There are a whole host of resolutions filmmakers need to keep track of, and it's only going to keep growing.

With the newest camera from Blackmagic, the URSA Mini Pro 12K,  you can shoot up to 12K files (that's files that are 12288 x 6480, or 79,626,240 pixels per frame), or work in 8K, 6K, or even 4K. With all of the options on the table, how do you decide what is the best format for your project, for both capture and delivery?

Let's dig into the differences between resolutions.

Anamorphic_lens_illustration_without_stretchingFitting a 2.35x1 image into a 1.33 box.

Aspect Ratio

The first decision you should make is what aspect ratio you want to capture your project in.

Aspect ratio refers to the ratio of the width of the image to the height, and in cinematic terms we usually write it as a ratio of the width x 1, so a square format would be 1x1 and a format that was twice as wide as it was tall would be 2x1.

In video terms you'll often see 4x3 or 16x9, but other than those two formats, it's usually reduced to the x1 equivalent, with 4x3 being roughly equivalent to 1.33x1 and 16x9 being roughly 1.77x1.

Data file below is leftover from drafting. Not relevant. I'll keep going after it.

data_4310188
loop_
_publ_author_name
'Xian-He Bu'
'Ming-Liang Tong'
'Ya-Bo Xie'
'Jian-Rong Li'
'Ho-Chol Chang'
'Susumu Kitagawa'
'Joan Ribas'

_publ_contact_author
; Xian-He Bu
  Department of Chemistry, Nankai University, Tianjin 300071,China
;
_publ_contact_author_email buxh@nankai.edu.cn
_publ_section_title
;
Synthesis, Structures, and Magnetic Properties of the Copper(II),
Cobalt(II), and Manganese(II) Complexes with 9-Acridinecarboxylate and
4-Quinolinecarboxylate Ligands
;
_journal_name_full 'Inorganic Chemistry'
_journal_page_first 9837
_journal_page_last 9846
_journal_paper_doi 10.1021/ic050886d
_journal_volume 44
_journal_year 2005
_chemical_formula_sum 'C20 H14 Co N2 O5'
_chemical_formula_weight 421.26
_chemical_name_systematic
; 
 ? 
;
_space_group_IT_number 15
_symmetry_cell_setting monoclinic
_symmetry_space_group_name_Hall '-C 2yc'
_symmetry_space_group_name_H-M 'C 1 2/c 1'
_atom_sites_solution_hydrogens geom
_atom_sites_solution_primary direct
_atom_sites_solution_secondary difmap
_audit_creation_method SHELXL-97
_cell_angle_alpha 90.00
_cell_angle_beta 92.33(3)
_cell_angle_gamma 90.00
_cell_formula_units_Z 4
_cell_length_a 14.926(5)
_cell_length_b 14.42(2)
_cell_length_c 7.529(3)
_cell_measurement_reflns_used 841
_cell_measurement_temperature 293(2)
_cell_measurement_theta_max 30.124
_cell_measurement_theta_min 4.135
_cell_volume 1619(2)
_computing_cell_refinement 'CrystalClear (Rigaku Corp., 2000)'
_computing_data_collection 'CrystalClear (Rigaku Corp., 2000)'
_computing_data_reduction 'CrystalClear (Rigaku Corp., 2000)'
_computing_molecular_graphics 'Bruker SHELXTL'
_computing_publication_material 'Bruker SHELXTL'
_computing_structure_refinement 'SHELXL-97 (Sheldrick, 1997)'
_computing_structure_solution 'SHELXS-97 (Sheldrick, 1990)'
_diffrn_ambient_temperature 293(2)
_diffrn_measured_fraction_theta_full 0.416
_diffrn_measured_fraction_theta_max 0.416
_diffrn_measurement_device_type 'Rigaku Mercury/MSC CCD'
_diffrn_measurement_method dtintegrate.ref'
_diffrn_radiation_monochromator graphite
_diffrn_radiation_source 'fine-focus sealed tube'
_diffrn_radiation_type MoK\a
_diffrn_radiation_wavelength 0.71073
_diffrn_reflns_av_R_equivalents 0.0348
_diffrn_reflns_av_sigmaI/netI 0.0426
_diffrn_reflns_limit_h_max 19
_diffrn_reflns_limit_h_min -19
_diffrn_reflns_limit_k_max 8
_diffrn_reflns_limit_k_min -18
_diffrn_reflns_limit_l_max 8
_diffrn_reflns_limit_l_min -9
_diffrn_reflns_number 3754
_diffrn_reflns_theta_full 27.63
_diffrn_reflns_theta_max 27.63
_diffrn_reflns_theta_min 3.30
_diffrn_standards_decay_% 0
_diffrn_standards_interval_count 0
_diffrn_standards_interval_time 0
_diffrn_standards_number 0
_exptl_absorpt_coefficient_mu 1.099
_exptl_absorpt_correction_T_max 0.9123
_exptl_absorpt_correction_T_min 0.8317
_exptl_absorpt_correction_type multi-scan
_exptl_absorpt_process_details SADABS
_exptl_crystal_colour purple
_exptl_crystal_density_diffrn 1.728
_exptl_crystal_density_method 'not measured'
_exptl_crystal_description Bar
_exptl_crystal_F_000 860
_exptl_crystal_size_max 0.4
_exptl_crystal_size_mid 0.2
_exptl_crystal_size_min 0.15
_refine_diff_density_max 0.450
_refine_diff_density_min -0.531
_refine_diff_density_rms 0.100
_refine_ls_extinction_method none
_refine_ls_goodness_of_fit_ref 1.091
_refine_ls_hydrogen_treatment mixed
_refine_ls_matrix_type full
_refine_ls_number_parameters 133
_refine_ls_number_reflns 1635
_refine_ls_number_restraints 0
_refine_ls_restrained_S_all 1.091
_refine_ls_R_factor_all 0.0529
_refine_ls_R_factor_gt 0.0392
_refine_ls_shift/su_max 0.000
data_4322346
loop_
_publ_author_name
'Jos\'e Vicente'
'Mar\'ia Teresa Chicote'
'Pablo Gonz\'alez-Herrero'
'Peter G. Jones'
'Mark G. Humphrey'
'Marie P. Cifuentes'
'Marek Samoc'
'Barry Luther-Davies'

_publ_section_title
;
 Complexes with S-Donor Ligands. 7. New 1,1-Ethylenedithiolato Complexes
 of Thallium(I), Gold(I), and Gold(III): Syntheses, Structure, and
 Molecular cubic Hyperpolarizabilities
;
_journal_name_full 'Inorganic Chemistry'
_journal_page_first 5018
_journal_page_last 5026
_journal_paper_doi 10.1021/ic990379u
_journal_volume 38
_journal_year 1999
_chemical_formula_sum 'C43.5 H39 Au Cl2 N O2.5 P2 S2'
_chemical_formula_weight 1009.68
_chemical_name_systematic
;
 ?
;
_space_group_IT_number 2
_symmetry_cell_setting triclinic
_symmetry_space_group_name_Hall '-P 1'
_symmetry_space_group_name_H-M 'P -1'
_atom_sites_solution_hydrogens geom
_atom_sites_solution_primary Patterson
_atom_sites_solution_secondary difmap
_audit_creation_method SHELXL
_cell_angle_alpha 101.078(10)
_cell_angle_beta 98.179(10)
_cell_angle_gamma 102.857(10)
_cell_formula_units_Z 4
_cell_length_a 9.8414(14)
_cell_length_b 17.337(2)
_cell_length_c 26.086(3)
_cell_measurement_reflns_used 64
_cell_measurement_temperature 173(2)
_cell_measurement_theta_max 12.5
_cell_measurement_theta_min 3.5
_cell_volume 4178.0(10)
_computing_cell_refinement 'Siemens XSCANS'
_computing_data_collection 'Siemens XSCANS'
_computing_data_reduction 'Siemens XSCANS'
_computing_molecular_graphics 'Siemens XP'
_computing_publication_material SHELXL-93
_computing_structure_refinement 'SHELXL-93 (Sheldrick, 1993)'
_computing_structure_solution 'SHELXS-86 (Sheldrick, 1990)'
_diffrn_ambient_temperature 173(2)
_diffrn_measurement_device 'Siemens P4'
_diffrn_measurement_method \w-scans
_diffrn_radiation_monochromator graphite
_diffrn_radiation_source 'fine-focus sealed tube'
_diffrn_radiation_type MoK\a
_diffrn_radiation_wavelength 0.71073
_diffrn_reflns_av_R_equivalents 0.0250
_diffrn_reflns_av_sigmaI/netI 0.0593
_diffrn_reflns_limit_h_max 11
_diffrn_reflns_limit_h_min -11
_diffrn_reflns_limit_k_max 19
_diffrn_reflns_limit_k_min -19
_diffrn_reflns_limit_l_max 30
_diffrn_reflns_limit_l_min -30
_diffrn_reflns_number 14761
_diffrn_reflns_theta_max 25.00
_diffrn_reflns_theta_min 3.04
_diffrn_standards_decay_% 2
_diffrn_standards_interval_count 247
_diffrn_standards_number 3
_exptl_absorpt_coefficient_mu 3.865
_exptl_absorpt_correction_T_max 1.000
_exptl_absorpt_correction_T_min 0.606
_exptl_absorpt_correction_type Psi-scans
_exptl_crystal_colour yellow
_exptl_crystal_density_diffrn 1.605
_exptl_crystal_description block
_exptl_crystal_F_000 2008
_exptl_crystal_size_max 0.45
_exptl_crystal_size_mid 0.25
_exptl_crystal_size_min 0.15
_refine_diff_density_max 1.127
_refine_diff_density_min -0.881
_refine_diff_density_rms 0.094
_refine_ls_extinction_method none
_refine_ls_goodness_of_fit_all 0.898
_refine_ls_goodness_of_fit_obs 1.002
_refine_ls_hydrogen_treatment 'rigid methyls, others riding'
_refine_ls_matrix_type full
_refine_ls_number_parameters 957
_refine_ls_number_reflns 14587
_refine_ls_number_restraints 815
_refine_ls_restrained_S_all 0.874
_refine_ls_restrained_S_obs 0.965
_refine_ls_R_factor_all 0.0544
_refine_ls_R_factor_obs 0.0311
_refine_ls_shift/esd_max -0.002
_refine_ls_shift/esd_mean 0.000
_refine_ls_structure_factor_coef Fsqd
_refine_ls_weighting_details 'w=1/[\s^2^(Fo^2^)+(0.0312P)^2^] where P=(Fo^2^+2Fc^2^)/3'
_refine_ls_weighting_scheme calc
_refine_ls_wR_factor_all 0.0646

While the choice of aspect ratio used to be somewhat restrictive, with 1.33x1 dominating before World War II, and 1.85x1 and 2.39x1 dominating the second half of the 20th century, it's now a wide-open field for how you want your final project framed. While 1.33, 1.85, and 2.39 are still common, you'll see 1.66 (originally more common in Europe), 2x1 (created by Vittorio Storaro), and more.  If you are finishing for television and streaming, 1.77x1 (full-frame 16x9, without any bars) is very common as well.

This is fundamentally a personal choice for every filmmaker, and one you can easily replicate both in-camera and in your final color grading process with the "blanking" settings in DaVinci Resolve.

There are a ton of arguments for all the formats, with some projects requiring more vertical height and preferring the more square formats, some needing widescreen, and many now considering shooting vertical (9x16) for platforms like Instagram and TikTok.

Keeping in mind that while it might be a personal decision for your project, your distribution platform might have opinions as well, and if you are already set up at a platform or aiming for a specific one, you should read their tech sheet to see what is allowable.



You'll notice we said above 16x9 is becoming very common for filmmakers delivering to the web, streamers, and television, but you might not have noticed it doesn't match any of the older formats like 1.85x1 or 1.66x1.